Rose’s Ruminations: Autism Awareness Month and My Journey of Gratitude

April 25, 2019 | Abrams Nation

As we honor Autism Awareness Month during April, so many thoughts come to mind about this journey I never imagined I would be on. Over the years, the overwhelming fear and uncertainty have been replaced by gratitude. That’s not to say that I don’t still have fears about Abram’s future or experience days more difficult than I feel equipped to handle, but I’ve experienced a shift in the way I think about autism. I’ve reached a place of gratitude, for how our journey with autism has been better than I feared initially and for how this journey continues to make me a better parent and person.

I Learned to Not Take Anything for Granted

When I was a first-time mom with my older son, there were so many milestones I took for granted. From eating and sleeping to talking and potty training, I was confident that we would reach each milestone and fall into a comfortable routine. Raising Abram has certainly been more challenging. I realized sleep is a gift and that not every parent will have the freedom to sleep without constant fear for their child’s safety. I learned how to fight for simple and routine things and appreciate every achievement, regardless of when or how it arrives. With Abram, I grieved the milestones that I thought would never come. I envisioned a tear jar, where I stored away the crushing emotion that I couldn’t let him see. It was a long time before I heard Abram speak a seemingly simple phrase: “I love you.” How many times had I taken that phrase for granted from other loved ones? Now when I hear it, my tear jar empties and I am renewed every single time.

I Learned How to be Patient

 No one who knows me will describe me as patient, but I have my moments now. I used to pray for patience. Then God gave me Abram. I learned that patience isn’t something that I would find or be given; I am driven by my intense love for my children to work and create patience. It’s an action, not a feeling, and it takes work. I realized that Abram’s meltdowns are intensified by me, by infusing my own frustration and aggravation into the situation. I learned very quickly that I can’t fake calmness or mask my emotions; Abram can feel the energy I release and will feed off of it, so my calmness has to come from the inside. I center myself by visualizing a cool, crisp, serene and slowly moving river that allows me to let everything go. If we’re late, we’re late. If we miss an appointment, we’ll make another one. I learned how to focus on what is important and what I can control in the situation. When I stopped getting angry at Abram’s meltdowns and, I’ll admit, at him, everything improved. I learned that my patience led to less intense meltdowns and that we could often head them off with happy distractions. I had to own my emotions and actions and become a better parent for him. Despite my prayers, best intentions and love for my husband and children, no one but Abram could have taught me how to change.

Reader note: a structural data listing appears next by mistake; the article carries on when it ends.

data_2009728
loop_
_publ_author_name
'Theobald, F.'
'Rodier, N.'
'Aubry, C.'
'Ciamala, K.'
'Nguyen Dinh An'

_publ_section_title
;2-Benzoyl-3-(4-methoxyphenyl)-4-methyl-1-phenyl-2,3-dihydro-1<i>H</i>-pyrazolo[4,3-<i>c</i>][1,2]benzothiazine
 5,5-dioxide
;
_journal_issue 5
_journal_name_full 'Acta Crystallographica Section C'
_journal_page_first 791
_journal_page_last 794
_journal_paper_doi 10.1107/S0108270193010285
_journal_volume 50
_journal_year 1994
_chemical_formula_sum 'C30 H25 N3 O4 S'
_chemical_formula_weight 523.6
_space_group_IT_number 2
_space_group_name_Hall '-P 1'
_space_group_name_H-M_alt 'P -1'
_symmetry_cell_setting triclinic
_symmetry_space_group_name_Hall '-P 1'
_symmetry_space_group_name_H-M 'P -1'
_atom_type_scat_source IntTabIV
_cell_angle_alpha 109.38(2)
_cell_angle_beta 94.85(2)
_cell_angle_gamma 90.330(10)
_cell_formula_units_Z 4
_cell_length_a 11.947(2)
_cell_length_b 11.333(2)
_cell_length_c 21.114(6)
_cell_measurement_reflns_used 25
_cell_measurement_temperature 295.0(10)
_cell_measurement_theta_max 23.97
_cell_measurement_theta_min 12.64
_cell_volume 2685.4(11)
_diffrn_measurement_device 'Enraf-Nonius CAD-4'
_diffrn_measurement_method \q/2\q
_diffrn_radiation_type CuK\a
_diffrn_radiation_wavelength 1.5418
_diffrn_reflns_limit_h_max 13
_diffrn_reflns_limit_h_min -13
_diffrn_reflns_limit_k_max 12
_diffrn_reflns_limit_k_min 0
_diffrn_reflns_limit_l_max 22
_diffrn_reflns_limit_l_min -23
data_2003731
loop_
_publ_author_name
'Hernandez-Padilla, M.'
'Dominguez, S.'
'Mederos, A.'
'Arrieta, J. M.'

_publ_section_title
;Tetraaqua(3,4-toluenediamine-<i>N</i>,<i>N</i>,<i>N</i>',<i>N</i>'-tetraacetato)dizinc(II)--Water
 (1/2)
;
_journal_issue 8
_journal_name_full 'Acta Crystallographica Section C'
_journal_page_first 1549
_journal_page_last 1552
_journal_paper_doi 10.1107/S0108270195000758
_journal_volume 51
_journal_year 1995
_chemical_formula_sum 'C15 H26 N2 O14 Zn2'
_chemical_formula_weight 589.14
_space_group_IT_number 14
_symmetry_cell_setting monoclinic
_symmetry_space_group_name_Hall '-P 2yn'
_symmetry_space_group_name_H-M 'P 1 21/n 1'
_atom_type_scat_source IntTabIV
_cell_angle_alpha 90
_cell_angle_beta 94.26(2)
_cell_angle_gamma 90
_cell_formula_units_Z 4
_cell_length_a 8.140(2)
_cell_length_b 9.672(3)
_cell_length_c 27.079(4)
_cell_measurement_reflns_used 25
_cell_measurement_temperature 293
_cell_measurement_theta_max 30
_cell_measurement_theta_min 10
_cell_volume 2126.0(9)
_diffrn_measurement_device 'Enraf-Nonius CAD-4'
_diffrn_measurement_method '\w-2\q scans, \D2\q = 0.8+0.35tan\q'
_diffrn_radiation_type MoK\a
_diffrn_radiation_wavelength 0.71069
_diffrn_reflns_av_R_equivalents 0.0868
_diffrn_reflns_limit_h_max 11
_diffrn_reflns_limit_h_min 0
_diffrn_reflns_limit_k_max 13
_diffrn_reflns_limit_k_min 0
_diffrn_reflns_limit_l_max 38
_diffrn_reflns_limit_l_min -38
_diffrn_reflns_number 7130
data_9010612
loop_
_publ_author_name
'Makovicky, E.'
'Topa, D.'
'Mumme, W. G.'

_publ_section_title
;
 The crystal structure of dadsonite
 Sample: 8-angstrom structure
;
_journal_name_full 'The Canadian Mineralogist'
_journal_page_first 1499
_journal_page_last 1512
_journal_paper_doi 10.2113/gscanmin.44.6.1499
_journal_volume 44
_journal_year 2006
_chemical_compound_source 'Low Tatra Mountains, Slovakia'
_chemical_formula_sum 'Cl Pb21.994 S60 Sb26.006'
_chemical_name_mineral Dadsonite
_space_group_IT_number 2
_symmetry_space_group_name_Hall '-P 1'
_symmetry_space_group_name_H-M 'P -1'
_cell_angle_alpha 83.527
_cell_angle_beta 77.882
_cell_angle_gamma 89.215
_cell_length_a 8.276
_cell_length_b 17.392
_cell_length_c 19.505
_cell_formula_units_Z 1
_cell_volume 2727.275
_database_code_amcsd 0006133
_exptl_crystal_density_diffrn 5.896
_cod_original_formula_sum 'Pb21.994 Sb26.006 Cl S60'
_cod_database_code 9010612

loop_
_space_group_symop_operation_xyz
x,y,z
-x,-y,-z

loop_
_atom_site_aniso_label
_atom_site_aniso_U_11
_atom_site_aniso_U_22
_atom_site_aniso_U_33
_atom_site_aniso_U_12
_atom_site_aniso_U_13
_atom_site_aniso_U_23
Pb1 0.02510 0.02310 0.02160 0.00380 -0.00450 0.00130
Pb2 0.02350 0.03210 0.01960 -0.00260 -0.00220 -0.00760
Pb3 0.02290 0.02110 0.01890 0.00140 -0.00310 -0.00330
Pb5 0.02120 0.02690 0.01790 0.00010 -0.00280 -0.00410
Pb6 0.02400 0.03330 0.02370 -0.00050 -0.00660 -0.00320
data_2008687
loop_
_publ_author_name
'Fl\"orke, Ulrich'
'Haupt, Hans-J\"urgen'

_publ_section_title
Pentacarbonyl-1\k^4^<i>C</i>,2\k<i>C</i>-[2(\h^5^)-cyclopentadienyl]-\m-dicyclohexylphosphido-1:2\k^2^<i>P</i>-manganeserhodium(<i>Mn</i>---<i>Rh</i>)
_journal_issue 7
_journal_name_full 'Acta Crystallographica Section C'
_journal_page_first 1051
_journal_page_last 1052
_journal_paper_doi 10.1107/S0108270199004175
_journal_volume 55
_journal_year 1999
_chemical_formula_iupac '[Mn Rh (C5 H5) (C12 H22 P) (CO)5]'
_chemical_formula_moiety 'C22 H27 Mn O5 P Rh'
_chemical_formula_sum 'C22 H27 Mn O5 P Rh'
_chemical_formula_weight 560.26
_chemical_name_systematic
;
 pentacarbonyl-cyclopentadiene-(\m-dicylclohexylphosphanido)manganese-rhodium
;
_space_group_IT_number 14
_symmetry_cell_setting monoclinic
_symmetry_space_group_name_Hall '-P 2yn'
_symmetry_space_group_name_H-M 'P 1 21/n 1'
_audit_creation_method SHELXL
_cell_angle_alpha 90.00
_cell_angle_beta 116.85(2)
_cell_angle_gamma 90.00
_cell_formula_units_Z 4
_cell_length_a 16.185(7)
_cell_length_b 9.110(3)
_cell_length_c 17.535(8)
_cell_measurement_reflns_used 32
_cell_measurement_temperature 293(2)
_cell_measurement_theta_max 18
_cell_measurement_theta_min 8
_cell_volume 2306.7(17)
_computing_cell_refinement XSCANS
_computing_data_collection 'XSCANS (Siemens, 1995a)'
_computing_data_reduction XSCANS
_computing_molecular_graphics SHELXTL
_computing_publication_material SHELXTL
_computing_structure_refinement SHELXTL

I Learned the Power of Hope

 Very early on, Abram’s pediatrician made a simple statement: “It gets better.” I didn’t believe her, but I really needed it to get better so I had to at least have hope. It’s hard enough parenting a two- or three-year-old, and it’s exponentially harder when there is a diagnosis involved. Many years later, I’m grateful that I can attest to that power of hope and share it with other parents. My “better” may look different than yours, but there is a better. With time, you really get to know your child and their needs, you develop a bigger and stronger support system, and you realize what’s important and how to focus your physical and emotional energy on those things. I share my hope that every parent reaches a point where they can find the positive in each situation and celebrate every achievement, large and small.

For me, Autism Awareness Month is a time of reflection and renewed strength. I am grateful to Abram for teaching me how to be a better parent for each of my children and for how to truly appreciate the simple and routine. With a little patience and a lot of hope, we can navigate this journey. It gets better.